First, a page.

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Pre-trial ID of attacker allowed at trial

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The trial court didn’t err in allowing a victim’s pre-trial identification of his attacker, the Indiana Court of Appeals ruled today in a matter of first impression.

Anthony Neukam attacked his former girlfriend’s new boyfriend, Carlos Aquino, putting Aquino in the hospital. The two have never met but Aquino recognized Neukam from photos in the girlfriend’s home and on the girlfriend’s MySpace page. Aquino told police it was Neukam who attacked him. Police got a print of Neukam’s photo from the Bureau of Motor Vehicles and showed the photo to Aquino; he confirmed that was the man who attacked him.

Before his trial for battery and criminal mischief started, Neukam filed a motion to suppress the out-of-court identification, which the trial court denied. He was convicted of both charges.

In Anthony E. Neukam v. State of Indiana, No. 16A01-1002-CR-50, Neukam argues the identification process was unduly suggestive because the police officer showed Aquino only one photo that had Neukam’s name on it. Even though he failed to object at trial to the identification evidence and waived his claim on appeal, the Court of Appeals addressed it and found he wouldn’t have prevailed.

Aquino wasn’t identifying an unknown assailant and told police who his attacker was right after he was attacked. Only after Aquino said who his attacker was did police show him Neukam’s photo, wrote Judge Paul Mathias.

There isn’t any other Indiana case on this point, but using a case out of Kansas, State v. Franklin, 121 P.3d 447, 453 (Kan. 2005), they found the identification evidence to be properly admitted.

“The police showed Aquino Neukam’s BMV photograph, not so that Aquino could identify an unknown assailant, but simply to confirm that the Anthony Neukam Aquino identified was the same person as the defendant. Under these circumstances, we cannot say that this identification was impermissibly suggestive,” wrote the judge.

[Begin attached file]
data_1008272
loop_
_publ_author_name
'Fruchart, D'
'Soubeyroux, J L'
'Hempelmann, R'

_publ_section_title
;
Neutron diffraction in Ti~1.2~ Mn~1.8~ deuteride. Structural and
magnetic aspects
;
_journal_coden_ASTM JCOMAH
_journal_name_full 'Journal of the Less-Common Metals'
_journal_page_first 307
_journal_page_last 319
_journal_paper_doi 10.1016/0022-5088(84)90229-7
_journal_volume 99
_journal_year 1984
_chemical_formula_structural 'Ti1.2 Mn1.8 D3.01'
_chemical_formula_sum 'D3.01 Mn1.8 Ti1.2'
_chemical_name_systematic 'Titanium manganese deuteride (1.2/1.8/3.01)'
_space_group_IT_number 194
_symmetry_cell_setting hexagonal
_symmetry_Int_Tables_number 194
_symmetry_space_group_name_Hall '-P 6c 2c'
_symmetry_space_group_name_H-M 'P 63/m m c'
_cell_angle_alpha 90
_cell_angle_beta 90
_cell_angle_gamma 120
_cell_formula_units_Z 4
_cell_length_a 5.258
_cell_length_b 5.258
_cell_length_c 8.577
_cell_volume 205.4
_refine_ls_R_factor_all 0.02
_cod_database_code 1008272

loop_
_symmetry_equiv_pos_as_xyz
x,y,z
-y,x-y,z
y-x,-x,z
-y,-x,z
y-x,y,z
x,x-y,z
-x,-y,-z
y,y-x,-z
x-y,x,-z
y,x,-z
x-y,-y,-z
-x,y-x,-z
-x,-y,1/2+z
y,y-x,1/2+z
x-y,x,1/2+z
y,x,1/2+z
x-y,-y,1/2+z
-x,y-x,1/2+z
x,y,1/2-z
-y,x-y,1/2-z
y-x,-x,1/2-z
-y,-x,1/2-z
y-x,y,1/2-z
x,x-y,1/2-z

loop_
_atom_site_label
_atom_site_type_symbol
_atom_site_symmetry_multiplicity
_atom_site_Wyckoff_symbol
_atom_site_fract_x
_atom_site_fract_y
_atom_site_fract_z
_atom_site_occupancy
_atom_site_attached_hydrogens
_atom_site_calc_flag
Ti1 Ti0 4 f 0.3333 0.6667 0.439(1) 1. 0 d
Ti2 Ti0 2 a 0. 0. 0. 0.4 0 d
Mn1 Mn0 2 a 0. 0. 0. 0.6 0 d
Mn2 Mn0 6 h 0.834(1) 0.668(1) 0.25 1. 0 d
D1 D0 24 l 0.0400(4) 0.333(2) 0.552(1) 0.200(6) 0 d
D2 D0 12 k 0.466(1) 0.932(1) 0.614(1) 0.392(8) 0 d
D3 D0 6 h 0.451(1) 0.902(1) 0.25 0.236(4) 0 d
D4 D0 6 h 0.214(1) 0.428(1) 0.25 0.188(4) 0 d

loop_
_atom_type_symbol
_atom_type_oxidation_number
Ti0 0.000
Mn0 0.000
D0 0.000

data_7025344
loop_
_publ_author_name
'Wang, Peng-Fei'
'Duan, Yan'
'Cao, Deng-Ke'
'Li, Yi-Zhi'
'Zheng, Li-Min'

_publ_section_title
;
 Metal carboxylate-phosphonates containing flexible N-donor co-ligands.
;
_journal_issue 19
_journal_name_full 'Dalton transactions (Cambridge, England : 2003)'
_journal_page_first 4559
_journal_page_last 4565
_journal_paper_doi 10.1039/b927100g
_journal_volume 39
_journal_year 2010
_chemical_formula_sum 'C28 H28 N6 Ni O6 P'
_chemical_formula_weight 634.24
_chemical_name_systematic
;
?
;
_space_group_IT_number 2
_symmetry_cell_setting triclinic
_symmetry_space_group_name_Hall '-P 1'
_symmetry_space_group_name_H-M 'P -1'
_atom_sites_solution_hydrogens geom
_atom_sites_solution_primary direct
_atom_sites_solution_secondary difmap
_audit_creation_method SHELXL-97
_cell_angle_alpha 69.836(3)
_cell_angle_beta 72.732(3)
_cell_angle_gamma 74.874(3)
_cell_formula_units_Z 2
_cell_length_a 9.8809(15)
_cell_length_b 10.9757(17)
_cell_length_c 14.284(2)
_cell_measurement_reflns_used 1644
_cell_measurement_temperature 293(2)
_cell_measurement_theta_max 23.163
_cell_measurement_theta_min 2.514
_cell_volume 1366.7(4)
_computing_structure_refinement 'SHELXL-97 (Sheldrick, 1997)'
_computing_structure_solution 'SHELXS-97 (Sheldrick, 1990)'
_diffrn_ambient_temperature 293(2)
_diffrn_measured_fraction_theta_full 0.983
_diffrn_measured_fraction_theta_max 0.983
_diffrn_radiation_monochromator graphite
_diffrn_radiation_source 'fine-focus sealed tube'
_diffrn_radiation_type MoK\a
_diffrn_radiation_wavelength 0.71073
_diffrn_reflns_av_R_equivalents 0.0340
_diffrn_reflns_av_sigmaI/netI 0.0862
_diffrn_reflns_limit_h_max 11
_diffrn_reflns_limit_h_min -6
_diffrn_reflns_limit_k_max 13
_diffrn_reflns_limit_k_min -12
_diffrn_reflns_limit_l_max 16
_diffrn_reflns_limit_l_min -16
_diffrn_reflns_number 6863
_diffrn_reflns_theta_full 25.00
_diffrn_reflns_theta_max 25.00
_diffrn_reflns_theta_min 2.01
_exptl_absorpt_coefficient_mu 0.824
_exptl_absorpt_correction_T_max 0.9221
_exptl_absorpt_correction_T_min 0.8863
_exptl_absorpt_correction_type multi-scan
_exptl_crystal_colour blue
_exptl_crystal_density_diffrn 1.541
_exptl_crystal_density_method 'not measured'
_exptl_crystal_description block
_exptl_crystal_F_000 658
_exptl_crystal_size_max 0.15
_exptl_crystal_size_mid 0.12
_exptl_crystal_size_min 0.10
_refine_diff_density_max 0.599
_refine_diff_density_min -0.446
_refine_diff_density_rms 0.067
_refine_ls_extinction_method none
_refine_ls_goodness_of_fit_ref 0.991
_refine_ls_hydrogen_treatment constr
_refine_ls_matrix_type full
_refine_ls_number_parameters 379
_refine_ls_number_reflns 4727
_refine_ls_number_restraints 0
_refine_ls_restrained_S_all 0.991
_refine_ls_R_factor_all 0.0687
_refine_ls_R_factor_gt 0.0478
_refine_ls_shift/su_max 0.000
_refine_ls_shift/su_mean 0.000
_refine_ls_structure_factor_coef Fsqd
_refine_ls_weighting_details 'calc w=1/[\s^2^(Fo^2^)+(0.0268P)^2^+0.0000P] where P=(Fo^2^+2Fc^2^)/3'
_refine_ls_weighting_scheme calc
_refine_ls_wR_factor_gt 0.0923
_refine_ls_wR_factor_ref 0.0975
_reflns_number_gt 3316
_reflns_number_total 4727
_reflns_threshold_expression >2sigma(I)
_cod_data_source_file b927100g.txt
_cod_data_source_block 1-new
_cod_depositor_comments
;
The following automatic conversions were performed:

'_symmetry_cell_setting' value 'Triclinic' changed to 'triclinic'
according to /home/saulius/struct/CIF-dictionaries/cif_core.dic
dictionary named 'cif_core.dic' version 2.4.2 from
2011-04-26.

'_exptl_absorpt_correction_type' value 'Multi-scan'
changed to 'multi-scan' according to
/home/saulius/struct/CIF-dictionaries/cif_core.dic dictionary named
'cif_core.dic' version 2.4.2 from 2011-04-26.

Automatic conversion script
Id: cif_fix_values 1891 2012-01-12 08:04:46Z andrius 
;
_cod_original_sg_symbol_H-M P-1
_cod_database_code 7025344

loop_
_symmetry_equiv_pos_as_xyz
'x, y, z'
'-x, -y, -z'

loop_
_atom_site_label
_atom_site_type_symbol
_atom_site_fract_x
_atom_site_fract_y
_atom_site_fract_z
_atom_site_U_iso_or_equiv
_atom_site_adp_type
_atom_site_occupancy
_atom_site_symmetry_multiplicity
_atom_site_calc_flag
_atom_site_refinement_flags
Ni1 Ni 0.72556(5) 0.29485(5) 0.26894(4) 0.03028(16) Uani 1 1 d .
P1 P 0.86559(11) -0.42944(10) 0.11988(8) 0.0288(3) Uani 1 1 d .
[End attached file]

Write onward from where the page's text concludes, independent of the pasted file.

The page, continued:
The appellate court also found sufficient evidence to support Neukam’s convictions.

 

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  1. Joseph Buser, Montgomery County Chief Prosecutor, has been involved in both representing the State of Indiana as Prosecutor while filing as Representing Attorney on behalf of himself and the State of Indiana in Civil Proceedings for seized cash and merchandise using a Verified Complaint For Forfeiture of Motor Vehicle, Us Currency And Reimbursement Of Costs, as is evident in Montgomery County Circuit Court Case Number 54C01-1401-MI-000018, CCS below, seen before Judge Harry Siamas, and filed on 01/13/2014. Sheriff Mark Castille is also named. All three defendants named by summons have prior convictions under Mr. Buser, which as the Indiana Supreme Court, in the opinion of The Matter of Mark R. McKinney, No. 18S00-0905-DI-220, stated that McKinney created a conflict of interest by simultaneously prosecuting drug offender cases while pocketing assets seized from defendants in those cases. All moneys that come from forfeitures MUST go to the COMMON SCHOOL FUND.

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  4. Oh, and you fail to mention that you deprived the father of far FAR more time than he ever did you, even requiring officers to escort the children back into his care. Please, can you see that you had a huge part in "starting the war?" Patricia, i can't understand how painfully heartbreak ithis ordeal must have been for you. I read the appellate case and was surprised to see both sides of the story because your actions were harmful to your child; more so than the fathers. The evidence wasn't re weighed. It was properly reviewed for abuse of discretion as the trial court didn't consider whether a change of circumstance occurred or follow and define the statutes that led to their decision. Allowing a child to call a boyfriend "daddy" and the father by his first name is unacceptable. The first time custody was reversed to father was for very good reason. Self reflection in how you ultimately lost primary custody is the only way you will be able heal and move forward. Forgiveness of yourself comes after recognition and I truly hope you can get past the hurt and pain to allow your child the stability and care you recognized yourself that the father provides.

  5. Patricia, i can't understand how painfully heartbreak ithis ordeal must have been for you. I read the appellate case and was surprised to see both sides of the story because your actions were harmful to your child; more so than the fathers. The evidence wasn't re weighed. It was properly reviewed for abuse of discretion as the trial court didn't consider whether a change of circumstance occurred or follow and define the statutes that led to their decision. Allowing a child to call a boyfriend "daddy" and the father by his first name is unacceptable. The first time custody was reversed to father was for very good reason. Self reflection in how you ultimately lost primary custody is the only way you will be able heal and move forward. Forgiveness of yourself comes after recognition and I truly hope you can get past the hurt and pain to allow your child the stability and care you recognized yourself that the father provides.

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